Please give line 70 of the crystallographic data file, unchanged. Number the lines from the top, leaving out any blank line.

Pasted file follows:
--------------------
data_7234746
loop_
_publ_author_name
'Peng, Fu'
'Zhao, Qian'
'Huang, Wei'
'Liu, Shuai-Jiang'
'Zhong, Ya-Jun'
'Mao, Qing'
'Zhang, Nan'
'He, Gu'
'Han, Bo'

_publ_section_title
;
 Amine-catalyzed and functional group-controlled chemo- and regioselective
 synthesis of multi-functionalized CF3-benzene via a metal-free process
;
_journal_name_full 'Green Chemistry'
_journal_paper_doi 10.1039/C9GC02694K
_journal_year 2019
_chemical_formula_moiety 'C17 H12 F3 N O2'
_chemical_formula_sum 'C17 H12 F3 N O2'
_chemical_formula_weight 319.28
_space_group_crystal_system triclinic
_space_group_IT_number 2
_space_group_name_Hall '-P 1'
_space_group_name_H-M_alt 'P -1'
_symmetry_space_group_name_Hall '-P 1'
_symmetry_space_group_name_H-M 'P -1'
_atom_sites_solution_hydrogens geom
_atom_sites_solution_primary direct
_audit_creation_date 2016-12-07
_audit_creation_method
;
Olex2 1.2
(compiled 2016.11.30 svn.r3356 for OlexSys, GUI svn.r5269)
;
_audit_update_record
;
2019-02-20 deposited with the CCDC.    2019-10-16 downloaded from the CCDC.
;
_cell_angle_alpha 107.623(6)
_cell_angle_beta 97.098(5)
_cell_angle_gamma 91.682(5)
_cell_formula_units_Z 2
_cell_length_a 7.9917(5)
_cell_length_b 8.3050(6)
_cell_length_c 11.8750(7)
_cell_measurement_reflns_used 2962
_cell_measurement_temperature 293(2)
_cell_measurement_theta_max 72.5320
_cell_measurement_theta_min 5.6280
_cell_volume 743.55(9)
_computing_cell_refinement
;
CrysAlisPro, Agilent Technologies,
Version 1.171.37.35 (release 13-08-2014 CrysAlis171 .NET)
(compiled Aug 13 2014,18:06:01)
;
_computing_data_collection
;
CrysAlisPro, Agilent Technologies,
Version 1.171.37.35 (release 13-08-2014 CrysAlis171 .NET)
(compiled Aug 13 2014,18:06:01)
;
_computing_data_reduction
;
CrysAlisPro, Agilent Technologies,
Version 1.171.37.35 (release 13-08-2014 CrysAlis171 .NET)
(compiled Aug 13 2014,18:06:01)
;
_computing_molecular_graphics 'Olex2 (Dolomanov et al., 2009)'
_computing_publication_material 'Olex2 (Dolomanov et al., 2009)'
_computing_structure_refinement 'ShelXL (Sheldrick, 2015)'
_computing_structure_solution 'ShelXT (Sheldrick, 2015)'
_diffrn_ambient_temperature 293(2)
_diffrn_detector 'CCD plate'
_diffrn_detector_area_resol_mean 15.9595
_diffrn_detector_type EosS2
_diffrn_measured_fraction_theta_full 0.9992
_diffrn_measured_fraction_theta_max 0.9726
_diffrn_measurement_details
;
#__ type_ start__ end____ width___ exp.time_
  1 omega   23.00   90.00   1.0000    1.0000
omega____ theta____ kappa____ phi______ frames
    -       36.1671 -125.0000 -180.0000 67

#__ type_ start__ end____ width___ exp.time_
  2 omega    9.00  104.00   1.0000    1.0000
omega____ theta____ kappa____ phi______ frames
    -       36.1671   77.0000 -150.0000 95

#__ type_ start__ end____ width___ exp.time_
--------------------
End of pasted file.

(compiled Aug 13 2014,18:06:01)